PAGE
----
A new report to the B.C. NDP government estimates that $5.3 billion was laundered in real estate last year.
Combatting Money Laundering in B.C. Real Estate estimated that $47 billion was laundered in Canada last year, of which $7.4 billion of the dirty money was in B.C.
The best estimate of the expert panel that authored the report is that money laundering makes house prices 3.7% to 7.5% higher in B.C.
“If money laundering investment is distributed throughout B.C. based on property values, then 83% would be in residential properties and 17% in identified non-residential property types,” the panel, led by former B.C. government bureaucrat Maureen Maloney, said in the May 9-released report. “At 4.5% of the volume of transactions for each property type, that would imply amounts of $4.6 billion for residential property and $0.7 billion for non-residential property.”
Maloney’s report made 29 recommendations. In a nutshell, the report concluded: “More agencies, regulatory improvements, new tools, better information, more investigation, enhanced coordination lead to less money laundering.”
The report emphasized the need for a beneficial ownership registry, which the NDP government has already adopted and is developing. However, Maloney made special mention of ease and economy of access to ensure transparency.
“Our work to date has indicated that the disclosure of the beneficial ownership of real estate is one of the most important measures of a regulator nature that can be taken to combat money laundering in real estate,” said a January letter from the panel to Minister of Finance Carole James. “Such disclosure is also important to combat tax avoidance and evasion. Without it, the actual ownership can be easily and effectively obscured by using a corporation and trust.”
Citing the Tax Justice Network, the panel supports a public registry, in open data format, and available for free or at a minimal cost.
The government has already decided that the Land Titles and Survey Authority of B.C. will handle the beneficial ownership registry, but has not made a regulation on the costs or which sectors will be exempt, other than government and law enforcement. LTSA handles the existing land titles database, which costs roughly $10 per property search. Last year, LTSA stopped providing the first owner name on title for free, a practice that had lasted for decades.
The report estimated $4.9 billion of dirty money in 2015 came to Canada from the United States and $3.5 billion from Europe and only $750 million from Eastern Asia. The authors admitted the latter figures may not be reliable.
“The result for Eastern Asia seems surprisingly low given the perception in B.C. that a lot of dirty money in the province flows from China. As suggested earlier in relation to limitations of the gravity model, if the incidence of crime in China is under reported even after the data is adjusted by the United Nations, then inflows from China to Canada will be underestimated. As B.C. has particularly close ties to China as a result of long-term migration flows, this will disproportionately affect the B.C. money laundering estimate.”
More than 3,400 individuals bought more than three properties in less than two years, according to Peter German’s second Dirty Money report, released May 9.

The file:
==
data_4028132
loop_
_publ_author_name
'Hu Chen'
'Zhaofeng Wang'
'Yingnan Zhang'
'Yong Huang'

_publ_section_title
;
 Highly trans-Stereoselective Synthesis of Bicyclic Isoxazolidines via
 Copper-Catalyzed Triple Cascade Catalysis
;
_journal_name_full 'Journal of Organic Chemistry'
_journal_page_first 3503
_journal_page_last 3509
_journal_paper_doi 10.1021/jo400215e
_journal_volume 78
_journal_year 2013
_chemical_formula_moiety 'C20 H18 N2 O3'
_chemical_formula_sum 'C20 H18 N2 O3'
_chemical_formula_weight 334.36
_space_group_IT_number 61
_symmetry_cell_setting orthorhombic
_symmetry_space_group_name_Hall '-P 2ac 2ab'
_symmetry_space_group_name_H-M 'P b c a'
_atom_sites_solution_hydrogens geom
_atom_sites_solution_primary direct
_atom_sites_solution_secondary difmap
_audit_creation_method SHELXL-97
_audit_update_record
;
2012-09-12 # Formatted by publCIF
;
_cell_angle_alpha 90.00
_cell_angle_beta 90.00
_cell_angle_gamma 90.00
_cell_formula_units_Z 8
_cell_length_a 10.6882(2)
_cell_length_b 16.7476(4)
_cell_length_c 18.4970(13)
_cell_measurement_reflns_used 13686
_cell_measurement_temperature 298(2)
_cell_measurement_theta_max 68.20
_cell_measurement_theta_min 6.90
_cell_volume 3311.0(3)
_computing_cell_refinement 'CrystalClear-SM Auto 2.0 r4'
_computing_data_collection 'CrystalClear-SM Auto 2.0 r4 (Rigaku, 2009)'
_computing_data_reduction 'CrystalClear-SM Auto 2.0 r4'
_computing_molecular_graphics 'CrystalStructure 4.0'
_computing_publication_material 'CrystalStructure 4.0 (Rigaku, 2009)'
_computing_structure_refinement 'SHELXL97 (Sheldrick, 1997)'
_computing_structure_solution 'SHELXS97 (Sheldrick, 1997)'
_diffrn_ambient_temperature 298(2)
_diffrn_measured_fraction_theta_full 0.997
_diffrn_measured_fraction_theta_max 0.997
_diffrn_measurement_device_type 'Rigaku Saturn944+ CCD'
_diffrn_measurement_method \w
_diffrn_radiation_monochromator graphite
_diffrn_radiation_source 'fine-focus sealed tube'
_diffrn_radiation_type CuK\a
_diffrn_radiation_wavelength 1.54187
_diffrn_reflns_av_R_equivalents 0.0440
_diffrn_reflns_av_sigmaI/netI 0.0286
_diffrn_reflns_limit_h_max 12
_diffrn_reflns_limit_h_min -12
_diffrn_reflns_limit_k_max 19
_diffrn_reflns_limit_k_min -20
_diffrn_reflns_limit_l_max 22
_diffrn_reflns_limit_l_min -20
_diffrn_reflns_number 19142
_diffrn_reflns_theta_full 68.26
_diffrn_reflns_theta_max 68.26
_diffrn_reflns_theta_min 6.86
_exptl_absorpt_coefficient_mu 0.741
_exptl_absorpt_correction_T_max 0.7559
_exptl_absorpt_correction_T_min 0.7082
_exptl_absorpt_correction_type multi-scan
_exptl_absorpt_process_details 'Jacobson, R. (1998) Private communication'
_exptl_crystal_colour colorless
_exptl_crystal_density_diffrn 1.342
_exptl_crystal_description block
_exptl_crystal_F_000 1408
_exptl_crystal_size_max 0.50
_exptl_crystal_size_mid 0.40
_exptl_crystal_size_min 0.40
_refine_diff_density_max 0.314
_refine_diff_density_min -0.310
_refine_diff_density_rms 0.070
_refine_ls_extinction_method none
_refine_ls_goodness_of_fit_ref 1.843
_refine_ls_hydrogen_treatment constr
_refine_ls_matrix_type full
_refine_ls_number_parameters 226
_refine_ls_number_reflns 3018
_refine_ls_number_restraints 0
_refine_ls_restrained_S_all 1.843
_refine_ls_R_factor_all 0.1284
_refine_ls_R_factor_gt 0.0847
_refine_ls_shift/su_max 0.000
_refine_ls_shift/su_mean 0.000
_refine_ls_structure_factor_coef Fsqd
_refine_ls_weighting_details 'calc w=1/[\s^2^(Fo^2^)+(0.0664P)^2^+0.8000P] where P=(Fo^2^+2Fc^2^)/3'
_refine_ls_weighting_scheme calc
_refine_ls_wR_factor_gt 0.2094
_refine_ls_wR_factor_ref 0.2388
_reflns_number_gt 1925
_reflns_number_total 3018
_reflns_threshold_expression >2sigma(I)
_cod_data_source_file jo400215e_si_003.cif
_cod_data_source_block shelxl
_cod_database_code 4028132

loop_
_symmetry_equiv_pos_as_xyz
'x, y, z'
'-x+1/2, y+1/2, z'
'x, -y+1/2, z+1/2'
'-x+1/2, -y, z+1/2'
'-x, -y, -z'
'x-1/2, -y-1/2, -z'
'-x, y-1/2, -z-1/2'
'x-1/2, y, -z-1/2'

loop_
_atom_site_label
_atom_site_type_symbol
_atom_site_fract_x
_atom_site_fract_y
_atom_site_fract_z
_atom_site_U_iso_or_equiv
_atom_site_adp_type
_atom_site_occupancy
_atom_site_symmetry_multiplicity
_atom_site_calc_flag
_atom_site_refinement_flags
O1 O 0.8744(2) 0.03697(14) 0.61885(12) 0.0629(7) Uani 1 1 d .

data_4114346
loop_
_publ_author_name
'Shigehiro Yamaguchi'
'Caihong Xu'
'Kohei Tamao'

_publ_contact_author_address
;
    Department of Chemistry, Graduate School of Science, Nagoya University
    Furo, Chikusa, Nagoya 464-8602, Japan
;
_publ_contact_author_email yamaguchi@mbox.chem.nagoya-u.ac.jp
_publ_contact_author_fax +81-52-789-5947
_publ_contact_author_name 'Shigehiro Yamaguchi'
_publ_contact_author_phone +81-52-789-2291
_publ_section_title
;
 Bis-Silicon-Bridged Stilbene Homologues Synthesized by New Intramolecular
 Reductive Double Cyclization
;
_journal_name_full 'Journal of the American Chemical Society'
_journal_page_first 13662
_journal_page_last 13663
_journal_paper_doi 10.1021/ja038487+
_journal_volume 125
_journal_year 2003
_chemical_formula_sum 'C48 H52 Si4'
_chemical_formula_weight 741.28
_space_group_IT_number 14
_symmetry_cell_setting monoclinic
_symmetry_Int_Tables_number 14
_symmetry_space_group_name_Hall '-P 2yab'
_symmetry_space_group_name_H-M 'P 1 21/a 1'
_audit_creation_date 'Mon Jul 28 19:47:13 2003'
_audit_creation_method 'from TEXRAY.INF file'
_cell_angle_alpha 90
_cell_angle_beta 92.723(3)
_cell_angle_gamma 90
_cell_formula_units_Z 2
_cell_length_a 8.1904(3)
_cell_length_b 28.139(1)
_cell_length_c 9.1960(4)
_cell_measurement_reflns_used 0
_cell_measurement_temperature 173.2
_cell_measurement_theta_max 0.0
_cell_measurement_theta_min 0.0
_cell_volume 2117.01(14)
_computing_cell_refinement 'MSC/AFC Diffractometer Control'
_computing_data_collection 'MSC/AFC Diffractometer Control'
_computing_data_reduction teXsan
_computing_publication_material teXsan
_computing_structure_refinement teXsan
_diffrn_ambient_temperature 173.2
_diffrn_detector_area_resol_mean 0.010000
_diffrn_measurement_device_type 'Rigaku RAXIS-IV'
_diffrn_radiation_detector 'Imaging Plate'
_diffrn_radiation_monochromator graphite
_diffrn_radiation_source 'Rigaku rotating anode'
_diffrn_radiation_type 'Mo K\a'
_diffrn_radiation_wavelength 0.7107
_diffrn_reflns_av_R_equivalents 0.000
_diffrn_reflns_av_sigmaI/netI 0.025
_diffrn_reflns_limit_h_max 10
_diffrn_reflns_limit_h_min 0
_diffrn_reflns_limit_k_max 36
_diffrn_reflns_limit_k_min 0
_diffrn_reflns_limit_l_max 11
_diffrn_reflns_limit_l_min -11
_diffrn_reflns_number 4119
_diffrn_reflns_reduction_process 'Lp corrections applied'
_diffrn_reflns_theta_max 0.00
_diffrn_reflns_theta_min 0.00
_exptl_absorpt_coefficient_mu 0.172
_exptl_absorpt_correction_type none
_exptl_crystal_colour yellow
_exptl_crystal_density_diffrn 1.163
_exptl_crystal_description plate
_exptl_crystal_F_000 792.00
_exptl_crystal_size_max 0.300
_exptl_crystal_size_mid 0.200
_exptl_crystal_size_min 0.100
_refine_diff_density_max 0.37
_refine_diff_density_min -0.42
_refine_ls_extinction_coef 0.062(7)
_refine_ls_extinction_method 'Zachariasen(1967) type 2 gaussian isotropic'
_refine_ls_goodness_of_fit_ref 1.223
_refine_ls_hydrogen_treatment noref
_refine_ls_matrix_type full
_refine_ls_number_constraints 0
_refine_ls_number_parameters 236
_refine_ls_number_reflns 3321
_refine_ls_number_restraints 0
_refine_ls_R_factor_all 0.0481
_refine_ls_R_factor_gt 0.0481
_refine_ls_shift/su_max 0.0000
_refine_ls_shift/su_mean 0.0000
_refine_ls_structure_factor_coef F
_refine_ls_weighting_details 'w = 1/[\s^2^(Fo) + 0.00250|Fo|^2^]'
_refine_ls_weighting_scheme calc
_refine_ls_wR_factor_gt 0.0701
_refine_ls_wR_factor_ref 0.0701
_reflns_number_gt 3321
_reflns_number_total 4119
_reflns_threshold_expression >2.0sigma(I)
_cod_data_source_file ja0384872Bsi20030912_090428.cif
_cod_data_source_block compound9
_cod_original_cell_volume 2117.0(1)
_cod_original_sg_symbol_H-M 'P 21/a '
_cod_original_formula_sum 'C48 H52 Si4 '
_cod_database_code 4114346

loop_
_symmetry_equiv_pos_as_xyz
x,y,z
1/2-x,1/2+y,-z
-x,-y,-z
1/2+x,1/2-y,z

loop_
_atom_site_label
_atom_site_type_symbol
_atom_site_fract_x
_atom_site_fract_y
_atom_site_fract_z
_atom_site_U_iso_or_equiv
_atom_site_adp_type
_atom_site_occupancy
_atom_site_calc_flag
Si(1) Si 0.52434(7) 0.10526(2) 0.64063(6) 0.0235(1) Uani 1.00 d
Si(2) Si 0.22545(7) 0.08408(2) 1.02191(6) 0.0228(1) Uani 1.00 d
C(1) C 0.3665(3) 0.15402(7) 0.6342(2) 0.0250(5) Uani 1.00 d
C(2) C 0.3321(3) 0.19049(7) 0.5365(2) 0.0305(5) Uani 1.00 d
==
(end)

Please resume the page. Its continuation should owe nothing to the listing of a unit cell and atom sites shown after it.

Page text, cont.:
“Approximately 42% of the properties acquired through buying sprees are condominiums. Most of the remainder are single-family detached and semi-detached homes. Many of these prolific buyers acquire multiple units within the same building. There are 46 individuals who own eight or more units in a single development.”
The report gave three examples:
A student in 2001, with a service address at a rented office outside B.C., bought more than 15 properties in the same Vancouver condo for $2.9 million. The properties are now worth $11 million;
A self-described homemaker went on two buying sprees, buying more than a dozen downtown row houses for $4.1 million; they are now worth $15 million.
Between 2014 and 2017, another homemaker bought fie luxury homes for $21 million, but only one is mortgaged. Her husband is believed to be the guarantor.
German’s report said that the use of nominees or straw buyers is common and is exploited by beneficial owners, including money launderers.
“Three per cent of B.C. titles (33,292 in 20 years) are held by persons whose occupation is listed as student, homemaker, or unemployed and approximately 25% of them had clear title. These tend to be expensive houses, with 88 houses over $10 million that are apparently owned by nominees.”
More than $16 billion of residential properties — almost 14,000 — are owned by persons with service addresses outside Canada, one in five are in high-risk money laundering jurisdictions. Twenty properties registered in the British Virgin Islands are owned by shell companies, that shield the names of directors, shareholders and beneficial owners.
German found more than 3,100 residential properties whose owners have a service address in one of 87 high-risk jurisdictions. Hong Kong (1,345) and China (774) are the two most common.
“Breaking down that total by property type, we see that the majority are condominiums, followed by single-family detached homes. A small number of agricultural properties and multi-family apartment buildings are owned by titleholders in high-risk jurisdictions.”
German pointed to weaknesses in data collection by the LTSA database, where there are buyers who have described themselves as “superdad,” “funemployed,” “wanna be ski bum,” “domestic diva,” “trophy wife,” and even “launderer.”
More to come…
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